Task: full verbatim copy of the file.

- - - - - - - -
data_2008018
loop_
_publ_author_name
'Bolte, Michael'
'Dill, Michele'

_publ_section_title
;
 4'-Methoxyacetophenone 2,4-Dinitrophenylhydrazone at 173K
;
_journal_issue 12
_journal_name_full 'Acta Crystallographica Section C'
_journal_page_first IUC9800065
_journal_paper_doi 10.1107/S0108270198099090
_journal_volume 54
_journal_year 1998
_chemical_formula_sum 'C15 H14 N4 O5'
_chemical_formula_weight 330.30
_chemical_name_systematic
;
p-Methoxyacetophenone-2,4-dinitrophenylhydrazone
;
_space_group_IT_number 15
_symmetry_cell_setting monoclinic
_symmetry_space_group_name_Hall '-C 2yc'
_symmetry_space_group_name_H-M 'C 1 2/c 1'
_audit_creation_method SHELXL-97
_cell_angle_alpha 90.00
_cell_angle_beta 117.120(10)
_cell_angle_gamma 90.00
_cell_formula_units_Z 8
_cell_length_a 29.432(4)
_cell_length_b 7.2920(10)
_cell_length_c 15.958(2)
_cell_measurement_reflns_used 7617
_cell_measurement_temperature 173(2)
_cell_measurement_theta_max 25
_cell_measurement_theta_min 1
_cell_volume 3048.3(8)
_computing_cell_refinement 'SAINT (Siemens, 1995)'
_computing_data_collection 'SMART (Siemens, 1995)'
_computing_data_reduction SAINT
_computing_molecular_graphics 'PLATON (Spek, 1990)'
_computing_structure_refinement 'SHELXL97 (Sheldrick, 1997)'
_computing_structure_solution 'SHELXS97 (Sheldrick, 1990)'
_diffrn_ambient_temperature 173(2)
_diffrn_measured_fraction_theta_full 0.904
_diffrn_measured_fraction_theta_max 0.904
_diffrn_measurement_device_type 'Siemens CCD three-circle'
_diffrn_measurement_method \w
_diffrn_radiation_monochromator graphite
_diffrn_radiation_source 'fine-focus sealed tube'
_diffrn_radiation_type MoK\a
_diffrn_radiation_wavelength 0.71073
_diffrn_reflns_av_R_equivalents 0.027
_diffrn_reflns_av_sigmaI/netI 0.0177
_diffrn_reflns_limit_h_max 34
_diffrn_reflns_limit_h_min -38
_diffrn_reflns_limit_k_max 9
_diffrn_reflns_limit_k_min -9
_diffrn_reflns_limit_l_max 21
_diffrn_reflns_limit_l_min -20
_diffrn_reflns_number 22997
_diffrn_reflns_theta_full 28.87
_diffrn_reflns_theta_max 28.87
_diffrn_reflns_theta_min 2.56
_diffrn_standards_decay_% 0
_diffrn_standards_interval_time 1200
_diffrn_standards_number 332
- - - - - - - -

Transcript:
data_2008018
loop_
_publ_author_name
'Bolte, Michael'
'Dill, Michele'

_publ_section_title
;
 4'-Methoxyacetophenone 2,4-Dinitrophenylhydrazone at 173K
;
_journal_issue 12
_journal_name_full 'Acta Crystallographica Section C'
_journal_page_first IUC9800065
_journal_paper_doi 10.1107/S0108270198099090
_journal_volume 54
_journal_year 1998
_chemical_formula_sum 'C15 H14 N4 O5'
_chemical_formula_weight 330.30
_chemical_name_systematic
;
p-Methoxyacetophenone-2,4-dinitrophenylhydrazone
;
_space_group_IT_number 15
_symmetry_cell_setting monoclinic
_symmetry_space_group_name_Hall '-C 2yc'
_symmetry_space_group_name_H-M 'C 1 2/c 1'
_audit_creation_method SHELXL-97
_cell_angle_alpha 90.00
_cell_angle_beta 117.120(10)
_cell_angle_gamma 90.00
_cell_formula_units_Z 8
_cell_length_a 29.432(4)
_cell_length_b 7.2920(10)
_cell_length_c 15.958(2)
_cell_measurement_reflns_used 7617
_cell_measurement_temperature 173(2)
_cell_measurement_theta_max 25
_cell_measurement_theta_min 1
_cell_volume 3048.3(8)
_computing_cell_refinement 'SAINT (Siemens, 1995)'
_computing_data_collection 'SMART (Siemens, 1995)'
_computing_data_reduction SAINT
_computing_molecular_graphics 'PLATON (Spek, 1990)'
_computing_structure_refinement 'SHELXL97 (Sheldrick, 1997)'
_computing_structure_solution 'SHELXS97 (Sheldrick, 1990)'
_diffrn_ambient_temperature 173(2)
_diffrn_measured_fraction_theta_full 0.904
_diffrn_measured_fraction_theta_max 0.904
_diffrn_measurement_device_type 'Siemens CCD three-circle'
_diffrn_measurement_method \w
_diffrn_radiation_monochromator graphite
_diffrn_radiation_source 'fine-focus sealed tube'
_diffrn_radiation_type MoK\a
_diffrn_radiation_wavelength 0.71073
_diffrn_reflns_av_R_equivalents 0.027
_diffrn_reflns_av_sigmaI/netI 0.0177
_diffrn_reflns_limit_h_max 34
_diffrn_reflns_limit_h_min -38
_diffrn_reflns_limit_k_max 9
_diffrn_reflns_limit_k_min -9
_diffrn_reflns_limit_l_max 21
_diffrn_reflns_limit_l_min -20
_diffrn_reflns_number 22997
_diffrn_reflns_theta_full 28.87
_diffrn_reflns_theta_max 28.87
_diffrn_reflns_theta_min 2.56
_diffrn_standards_decay_% 0
_diffrn_standards_interval_time 1200
_diffrn_standards_number 332